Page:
What is central nervous system fatigue? What causes it? How can you avoid it? Here’s exactly what you need to know.
What is central fatigue? Is it true that hard cardio causes it more than heavy lifting? Good questions. Let’s jump right into it.
The Bullet Points
Much like overtraining doesn’t mean training too much, central fatigue has nothing to do with feeling fatigued. It’s simply a weakening of the central drive from the motor cortex to your muscle tissue.
To be brought into play, high-threshold motor units (fast-twitch fibers) require a strong excitatory signal. Central fatigue reduces that signal, making those fibers harder to recruit, even when sets are taken to failure. This is true for strength, speed, power, and even hypertrophy because fast-twitch fibers have a lot more growth potential.
We used to believe that heavy lifting was hardest on the nervous system. It’s not untrue. When you do heavy compound lifts, you need more central nervous system activity (motor skill complexity, higher tension, etc.)
Going to failure will also increase central fatigue. The last rep will feel like a max-effort rep.
But the main thing that will increase central fatigue is hard cardio. We’re not talking about long-distance running, but the kind of high-intensity energy systems work where you feel like you’re drowning and on fire at the same time: high-intensity intervals, metcons in CrossFit workouts, etc.
The main triggers of central fatigue are signals of pain and discomfort. The more signals sent to the brain, the more the brain shuts down to prevent damage. Central fatigue is a protective mechanism.
HIIT sends these signals. A tough HIIT session can be more damaging from a neurological perspective than a heavy lifting session.
The inhibitory signals that cause central fatigue can linger for 48 hours. A hard cardio session the day before lifting may affect the effectiveness of the lifting session.
I only use HIIT sessions maybe once per week at the end of a fat loss phase. (A longer calorie-burning session, such as walking with a weighted backpack, is less hurtful for the nervous system.) I’m not saying NOT to use high-intensity intervals, but don’t do them every day and keep central fatigue in mind.
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This is a naive take at best and a disingenuous one at worse. Virtually all top level rugby and American football players are using copious amounts of steroids and have been doing so since their university days (every major college football program has systemic doping programs, this is widely known in college football circles). This isn’t a normative statement (I.e., steroids are bad), but a positive one (virtually all top athletes are using PEDs).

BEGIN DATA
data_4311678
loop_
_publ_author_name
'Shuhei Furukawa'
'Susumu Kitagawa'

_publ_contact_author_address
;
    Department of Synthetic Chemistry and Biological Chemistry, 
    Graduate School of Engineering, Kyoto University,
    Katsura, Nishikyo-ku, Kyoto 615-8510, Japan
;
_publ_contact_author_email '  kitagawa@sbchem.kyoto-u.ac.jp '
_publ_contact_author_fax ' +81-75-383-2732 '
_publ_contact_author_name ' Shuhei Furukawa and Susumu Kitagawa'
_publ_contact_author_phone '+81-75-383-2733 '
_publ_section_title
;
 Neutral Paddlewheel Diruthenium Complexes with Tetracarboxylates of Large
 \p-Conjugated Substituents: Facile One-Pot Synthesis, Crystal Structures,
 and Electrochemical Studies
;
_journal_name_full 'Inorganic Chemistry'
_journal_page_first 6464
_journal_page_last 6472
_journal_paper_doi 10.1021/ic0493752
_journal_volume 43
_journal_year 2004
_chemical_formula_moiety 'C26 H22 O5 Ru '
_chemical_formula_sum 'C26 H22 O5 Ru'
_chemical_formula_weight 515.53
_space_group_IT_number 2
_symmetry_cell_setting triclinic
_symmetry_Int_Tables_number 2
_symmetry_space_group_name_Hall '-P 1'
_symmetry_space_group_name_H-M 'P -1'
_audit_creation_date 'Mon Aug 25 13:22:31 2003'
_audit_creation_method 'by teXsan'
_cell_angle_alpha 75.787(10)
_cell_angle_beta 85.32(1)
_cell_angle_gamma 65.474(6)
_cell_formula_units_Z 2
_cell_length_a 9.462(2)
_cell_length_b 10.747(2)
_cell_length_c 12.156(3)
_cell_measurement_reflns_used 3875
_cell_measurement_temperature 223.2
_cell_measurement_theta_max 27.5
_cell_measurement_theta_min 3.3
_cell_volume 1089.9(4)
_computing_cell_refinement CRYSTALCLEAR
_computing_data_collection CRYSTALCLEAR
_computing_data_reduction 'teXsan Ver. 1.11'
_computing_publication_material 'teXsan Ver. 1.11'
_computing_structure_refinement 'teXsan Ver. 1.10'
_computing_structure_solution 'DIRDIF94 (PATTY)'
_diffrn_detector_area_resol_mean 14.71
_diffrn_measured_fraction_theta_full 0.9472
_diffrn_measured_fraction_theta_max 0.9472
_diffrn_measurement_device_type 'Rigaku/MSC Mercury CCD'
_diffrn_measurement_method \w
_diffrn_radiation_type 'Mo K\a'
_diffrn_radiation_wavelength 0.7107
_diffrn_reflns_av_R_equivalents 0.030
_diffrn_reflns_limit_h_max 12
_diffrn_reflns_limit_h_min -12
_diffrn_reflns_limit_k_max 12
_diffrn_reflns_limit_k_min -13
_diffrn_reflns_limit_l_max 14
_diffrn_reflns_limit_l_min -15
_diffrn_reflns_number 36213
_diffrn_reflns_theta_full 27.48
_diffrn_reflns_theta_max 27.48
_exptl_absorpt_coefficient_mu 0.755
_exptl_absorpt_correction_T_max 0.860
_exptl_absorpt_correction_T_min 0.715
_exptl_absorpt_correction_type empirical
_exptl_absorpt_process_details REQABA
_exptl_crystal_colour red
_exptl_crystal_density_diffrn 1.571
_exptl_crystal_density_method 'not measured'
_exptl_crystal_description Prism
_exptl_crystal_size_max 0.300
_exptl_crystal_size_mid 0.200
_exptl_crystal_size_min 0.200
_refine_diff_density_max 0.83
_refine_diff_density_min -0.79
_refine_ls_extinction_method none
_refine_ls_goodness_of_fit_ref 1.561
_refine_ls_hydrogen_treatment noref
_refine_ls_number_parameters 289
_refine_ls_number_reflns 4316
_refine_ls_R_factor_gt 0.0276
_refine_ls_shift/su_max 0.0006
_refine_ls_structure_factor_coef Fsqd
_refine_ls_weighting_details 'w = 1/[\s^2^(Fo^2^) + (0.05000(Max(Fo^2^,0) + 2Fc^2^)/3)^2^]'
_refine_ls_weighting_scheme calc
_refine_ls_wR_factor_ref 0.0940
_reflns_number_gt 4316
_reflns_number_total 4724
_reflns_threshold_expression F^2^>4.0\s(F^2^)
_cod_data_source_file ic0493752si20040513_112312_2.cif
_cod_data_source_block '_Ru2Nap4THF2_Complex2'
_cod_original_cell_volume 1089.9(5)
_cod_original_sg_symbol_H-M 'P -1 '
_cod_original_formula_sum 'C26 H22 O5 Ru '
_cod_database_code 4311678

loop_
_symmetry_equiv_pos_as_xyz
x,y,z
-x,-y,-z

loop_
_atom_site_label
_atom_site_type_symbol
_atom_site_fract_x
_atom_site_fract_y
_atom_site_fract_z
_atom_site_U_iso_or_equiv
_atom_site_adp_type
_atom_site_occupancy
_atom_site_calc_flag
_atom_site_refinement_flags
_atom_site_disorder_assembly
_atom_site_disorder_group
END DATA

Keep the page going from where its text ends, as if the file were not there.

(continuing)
Using PEDs mitigates many of the issues of central fatigue that Thib speaks to. These athletes are constantly in an anabolic state in the off season and can recover at a supraphysiological rate. Hard training (be it weights or hard METCON) depletes our limited training resources. PEDs both create a larger fuel tank and fill the tank faster, so to speak. Thib isn’t railing against cardio or METCON (he had two excellent articles in 2021 that argue comprehensively for its necessity); he’s urging natural lifters to be judicious about their use of hard cardio in the context of a overarching goals and training programs to ensure they aren’t burning the candle at both ends.
Moreover, while central fatigue or CNS fatigue has been at times a buzzword or overused, it’s a scientifically validated phenomenon that has to be taken into account in every intelligent training program. Thib isn’t saying “cardio kills your gains bro” (quite the opposite if you are familiar with his work), he’s presenting a well-evidenced argument that HARD Metcon needs to be used in an intelligent and judicious manner in alignment with one’s goals given it’s neurological costs and the reality that training money is limited and needs to also be invested in hard lifting.
Ah, maybe. When i see a steroid using coach making posts i automatically assume we know whats going on. Even the coach himself doesnt bother to be natural so i assume natural stuff is not relevant here.
That is the South African Rugby team who have all been rumoured for a while to be using gear. That being said, although they are fit, they are rugby fit which is more about HIT, with sprints and other physical activities rather than steady state cardio fitness.
I don’t think rugby teams in general have wide spread steroid use though. It is in the game but not rife.
Its the South African national team. I think Eben was playing his club rugby in France when this was taken.
Having met a lot of professional rugby players, yes they are strong (but only at certain things and not all of them), yes the top end ones are ripped but they aren’t massive in relative terms compared to being big in the BB world.
I know a load of people down the gym who are stronger than professional rugby players but they don’t have the cardio that rugby players do. A big thing as well is the hits, after i play a game of rugby (at amateur level) my shoulders and neck etc are in bits. It effects your gym performance and slowly weakens you in season.